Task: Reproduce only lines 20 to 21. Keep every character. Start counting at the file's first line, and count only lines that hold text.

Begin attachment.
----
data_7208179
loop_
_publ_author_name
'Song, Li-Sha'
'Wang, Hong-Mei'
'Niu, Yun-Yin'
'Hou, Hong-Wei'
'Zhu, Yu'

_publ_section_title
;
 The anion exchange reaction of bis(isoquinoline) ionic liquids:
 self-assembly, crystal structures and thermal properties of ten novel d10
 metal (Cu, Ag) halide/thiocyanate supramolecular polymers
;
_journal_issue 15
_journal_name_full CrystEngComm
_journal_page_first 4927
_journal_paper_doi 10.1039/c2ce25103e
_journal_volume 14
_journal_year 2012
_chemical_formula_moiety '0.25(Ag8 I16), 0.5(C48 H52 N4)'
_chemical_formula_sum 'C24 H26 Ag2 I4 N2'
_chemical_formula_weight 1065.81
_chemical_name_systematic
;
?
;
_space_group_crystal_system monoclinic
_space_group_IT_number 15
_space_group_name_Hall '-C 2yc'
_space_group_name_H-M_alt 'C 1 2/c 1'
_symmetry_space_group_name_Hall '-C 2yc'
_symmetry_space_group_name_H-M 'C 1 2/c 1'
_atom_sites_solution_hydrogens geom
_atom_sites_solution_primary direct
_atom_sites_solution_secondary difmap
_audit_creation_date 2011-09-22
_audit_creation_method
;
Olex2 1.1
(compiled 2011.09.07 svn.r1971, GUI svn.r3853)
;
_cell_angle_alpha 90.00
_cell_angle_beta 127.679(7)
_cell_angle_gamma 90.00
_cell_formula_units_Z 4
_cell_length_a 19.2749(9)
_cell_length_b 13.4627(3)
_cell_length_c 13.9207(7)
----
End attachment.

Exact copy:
_journal_year 2012
_chemical_formula_moiety '0.25(Ag8 I16), 0.5(C48 H52 N4)'